Several studies have attempted to detect SARS-CoV-2 in air samples (Table II). In two recent air sampling pilot studies, SARS-CoV-2 nucleic acid was not detected in the air in a COVID-19 patient room or from an exhaled breath sample from an infected patient.(14,16) However, four subsequent studies detected SARS-CoV-2 contamination in air samples collected in healthcare settings. In addition to the positive aerosol samples collected near the patient toilet in the study by Liu et al,(35) low concentrations of aerosolised virus were detected in both patient and staff areas, including the designated room for PPE removal. Quantification of droplet size showed a bimodal size distribution of 0.25–1.0 μm and > 2.5 μm, which is suggestive of potential airborne transmission. However, whether these low concentrations of aerosolised virus (1–42 copies/m3 of air) are clinically significant or can result in onward transmission is unclear.

Table II

Summary of key studies testing air samples for severe acute respiratory syndrome coronavirus 2.

Another study by Santarpia et al found that 8 (66.7%) out of 12 air samples collected from patient rooms and hallways were positive for SARS-CoV-2, with viral concentrations of 0.98–8.69 copies/L of air (or 980–8,690 copies/m3; mean concentration 2,860 copies/m3).(41) Fractionation of droplet size was not performed, and the distance between the air samplers and the source patient varied, although at least two of the positive air samples were from samplers more than 6 ft (1.83 m) from the patient.

Guo et al have also detected SARS-CoV-2 ribonucleic acid (RNA) in air samples (14/40 samples from the ICU and 2/16 samples from the general ward), including from a sampling site up to 4 m from the patient.(17) Concentrations were 0.52–3.8 copies/L (520–3,800 copies/m3), and droplet size fractionation was not performed.

Our second air sampling study in Singapore detected two positive air samples from patients early in the course of illness (Day 5) with high viral loads (clinical cycle threshold values of 18.45 and 20.11) and viral concentrations of 1,840 and 3,380 RNA copies/m3 of air, consistent with the findings in the aforementioned studies.(15) Importantly, size fractionation was performed using National Institute for Occupational Safety and Health (NIOSH) air samplers, identifying SARS-CoV-2 in aerosols 1–4 μm in diameter, which are capable of transmission beyond short distances.

Importantly, none of these studies demonstrated virus viability by isolating virions from air samples in virus culture. An in vitro experiment has shown that SARS-CoV-2 can remain viable in artificially generated aerosols for up to three hours,(25) but whether this can be demonstrated in a real-world clinical setting is unknown. Identification of viable viruses in air samples from real-world environments would provide more convincing evidence for an airborne transmission hypothesis.

Future directions of research should include modelling and epidemiologic studies of real-life outbreaks, for example, by demonstrating evidence of transmission between individuals in which no other discernible route of transmission can be identified. The current estimates of the reproductive number (R0) of SARS-CoV-2, ranging from 1.0 to 2.5,(42,43) seem to suggest a largely close-range droplet transmission (with potential opportunistic airborne transmission, e.g. during aerosol-generating procedures), as primarily airborne pathogens tend to give rise to a much higher R0. Anecdotal evidence of healthcare workers exposed to confirmed cases without developing infection despite inadequate protection against airborne transmission also suggests that the degree of airborne transmission may not be extensive.(44) Routine use of surgical masks in the community has also prevented transmission from symptomatic COVID-19-infected hair stylists to a large number of customers.(45) On the other hand, several super-spreading events have been reported, wherein the high attack rate may suggest the role of aerosolisation and airborne transmission.(46,47)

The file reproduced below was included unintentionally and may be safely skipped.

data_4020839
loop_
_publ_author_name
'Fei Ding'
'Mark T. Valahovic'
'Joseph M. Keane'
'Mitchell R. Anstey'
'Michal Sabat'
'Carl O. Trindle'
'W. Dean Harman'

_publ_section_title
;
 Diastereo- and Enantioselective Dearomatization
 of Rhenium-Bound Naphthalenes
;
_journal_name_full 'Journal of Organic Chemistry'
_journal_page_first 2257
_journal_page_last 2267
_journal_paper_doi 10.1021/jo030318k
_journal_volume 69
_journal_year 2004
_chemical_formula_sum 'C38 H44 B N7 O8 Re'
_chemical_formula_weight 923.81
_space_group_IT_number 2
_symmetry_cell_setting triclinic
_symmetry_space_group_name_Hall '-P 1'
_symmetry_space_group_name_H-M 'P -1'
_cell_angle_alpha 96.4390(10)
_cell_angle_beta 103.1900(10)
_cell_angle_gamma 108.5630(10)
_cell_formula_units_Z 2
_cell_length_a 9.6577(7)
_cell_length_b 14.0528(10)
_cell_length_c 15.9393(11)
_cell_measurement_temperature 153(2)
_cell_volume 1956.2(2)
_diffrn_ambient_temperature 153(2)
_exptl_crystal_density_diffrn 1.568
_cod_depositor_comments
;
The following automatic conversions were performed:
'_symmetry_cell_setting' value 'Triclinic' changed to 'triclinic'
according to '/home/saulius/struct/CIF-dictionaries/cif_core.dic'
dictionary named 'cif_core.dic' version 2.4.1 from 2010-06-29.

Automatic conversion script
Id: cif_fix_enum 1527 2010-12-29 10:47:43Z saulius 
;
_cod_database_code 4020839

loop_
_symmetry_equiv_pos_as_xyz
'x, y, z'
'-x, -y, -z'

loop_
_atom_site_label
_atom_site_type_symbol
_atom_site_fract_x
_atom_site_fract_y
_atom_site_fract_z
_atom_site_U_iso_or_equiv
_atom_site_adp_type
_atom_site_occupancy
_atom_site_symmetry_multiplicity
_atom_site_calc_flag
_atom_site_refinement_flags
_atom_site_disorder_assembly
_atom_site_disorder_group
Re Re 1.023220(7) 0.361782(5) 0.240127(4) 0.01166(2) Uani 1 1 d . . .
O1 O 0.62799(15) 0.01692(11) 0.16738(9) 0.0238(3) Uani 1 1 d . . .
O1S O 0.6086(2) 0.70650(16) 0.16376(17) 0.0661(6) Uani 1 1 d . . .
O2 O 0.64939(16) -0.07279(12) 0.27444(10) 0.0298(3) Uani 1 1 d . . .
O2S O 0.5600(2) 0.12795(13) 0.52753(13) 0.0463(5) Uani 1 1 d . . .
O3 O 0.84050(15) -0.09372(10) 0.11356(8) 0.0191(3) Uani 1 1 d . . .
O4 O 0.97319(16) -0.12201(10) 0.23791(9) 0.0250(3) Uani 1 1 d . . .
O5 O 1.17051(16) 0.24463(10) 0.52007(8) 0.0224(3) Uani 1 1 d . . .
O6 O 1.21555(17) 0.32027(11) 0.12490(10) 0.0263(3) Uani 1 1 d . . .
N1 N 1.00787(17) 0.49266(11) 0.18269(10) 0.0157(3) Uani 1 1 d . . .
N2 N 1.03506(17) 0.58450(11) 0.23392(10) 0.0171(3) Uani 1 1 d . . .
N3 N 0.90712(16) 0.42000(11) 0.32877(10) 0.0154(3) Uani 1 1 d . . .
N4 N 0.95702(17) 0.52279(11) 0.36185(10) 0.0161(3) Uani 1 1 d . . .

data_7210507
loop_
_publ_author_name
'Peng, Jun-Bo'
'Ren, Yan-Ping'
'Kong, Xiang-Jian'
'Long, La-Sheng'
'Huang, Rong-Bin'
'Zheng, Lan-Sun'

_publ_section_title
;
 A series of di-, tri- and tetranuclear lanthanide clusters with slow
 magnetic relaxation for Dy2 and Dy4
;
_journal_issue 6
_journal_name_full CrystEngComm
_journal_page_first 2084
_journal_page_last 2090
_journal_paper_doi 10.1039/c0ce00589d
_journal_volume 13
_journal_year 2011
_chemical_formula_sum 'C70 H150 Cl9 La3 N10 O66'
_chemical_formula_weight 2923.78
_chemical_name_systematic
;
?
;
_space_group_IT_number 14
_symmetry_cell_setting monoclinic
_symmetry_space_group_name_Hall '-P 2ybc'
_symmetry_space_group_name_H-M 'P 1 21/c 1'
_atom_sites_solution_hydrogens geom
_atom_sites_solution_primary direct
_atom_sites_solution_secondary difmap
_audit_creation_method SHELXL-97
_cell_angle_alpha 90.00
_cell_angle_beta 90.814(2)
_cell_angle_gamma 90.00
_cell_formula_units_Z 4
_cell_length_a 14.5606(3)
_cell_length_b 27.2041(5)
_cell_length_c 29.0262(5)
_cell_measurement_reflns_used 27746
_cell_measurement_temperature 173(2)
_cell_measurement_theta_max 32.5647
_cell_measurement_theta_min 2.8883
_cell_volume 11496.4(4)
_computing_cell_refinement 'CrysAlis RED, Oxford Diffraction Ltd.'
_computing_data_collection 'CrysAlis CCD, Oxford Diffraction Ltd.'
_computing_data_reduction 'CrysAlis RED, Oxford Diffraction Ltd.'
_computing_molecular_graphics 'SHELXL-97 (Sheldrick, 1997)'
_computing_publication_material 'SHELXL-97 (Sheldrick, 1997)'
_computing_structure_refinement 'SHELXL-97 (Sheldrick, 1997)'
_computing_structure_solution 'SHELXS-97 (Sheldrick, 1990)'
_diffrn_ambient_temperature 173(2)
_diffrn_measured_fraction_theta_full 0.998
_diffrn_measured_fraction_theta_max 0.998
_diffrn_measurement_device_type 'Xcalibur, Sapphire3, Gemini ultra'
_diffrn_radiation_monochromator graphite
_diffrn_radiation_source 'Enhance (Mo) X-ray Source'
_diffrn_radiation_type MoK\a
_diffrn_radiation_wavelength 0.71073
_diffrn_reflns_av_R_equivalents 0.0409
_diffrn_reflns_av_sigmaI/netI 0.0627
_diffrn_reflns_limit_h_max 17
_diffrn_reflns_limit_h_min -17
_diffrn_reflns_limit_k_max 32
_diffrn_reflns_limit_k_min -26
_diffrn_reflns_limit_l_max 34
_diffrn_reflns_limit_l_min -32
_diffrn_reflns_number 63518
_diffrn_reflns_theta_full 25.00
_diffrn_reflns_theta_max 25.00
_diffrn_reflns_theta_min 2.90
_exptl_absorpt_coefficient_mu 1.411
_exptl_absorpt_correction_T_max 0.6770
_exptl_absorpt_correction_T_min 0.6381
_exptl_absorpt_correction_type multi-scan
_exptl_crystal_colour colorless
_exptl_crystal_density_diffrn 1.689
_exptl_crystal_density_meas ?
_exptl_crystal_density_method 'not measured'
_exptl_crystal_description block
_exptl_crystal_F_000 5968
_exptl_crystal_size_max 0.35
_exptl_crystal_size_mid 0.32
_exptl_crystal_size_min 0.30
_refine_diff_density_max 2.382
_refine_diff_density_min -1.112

Recent mathematical modelling indicates that short-range airborne transmission may be the dominant route of respiratory virus transmission among close contacts,(48) which is contrary to the historical understanding of how respiratory viruses are primarily transmitted. Nevertheless, epidemiologic evidence should supplement mechanistic studies to serve as additional confirmation of airborne transmission in natural settings,(49) as previously demonstrated with SARS and measles.(50,51)


In Singapore, the PPE for healthcare workers includes gloves, disposable gown, respiratory protection (at least as protective as a fit-tested NIOSH-certified disposable N95 filtering facepiece respirator) and eye protection (e.g. goggles or disposable face shield) for all healthcare workers in contact with patients with known or suspected COVID-19, if resources permit, similar to the recommendation of the United States Centers for Disease Control and Prevention.(52) By contrast, the World Health Organization (WHO) recommends droplet and contact precautions with a surgical mask, eye or face protection, disposable gown and gloves for regular patient contact.(53) The WHO continues to recommend airborne precautions for settings in which aerosol-generating procedures are performed, according to risk assessment.

As discussed, the dichotomy of airborne versus droplet transmission is an inaccurate distinction, and SARS-CoV-2 seems to fall within a spectrum of potential for airborne transmission. Likewise, the choice between a surgical mask and an aerosol-filtering respirator (e.g. N95 mask) is not merely dependent on the matter of airborne versus droplet transmission, but has to take into account patient factors (the necessity for aerosol-generating procedures), user factors (fit-testing, comfort, training and familiarity) and resource factors (availability of N95 respirators).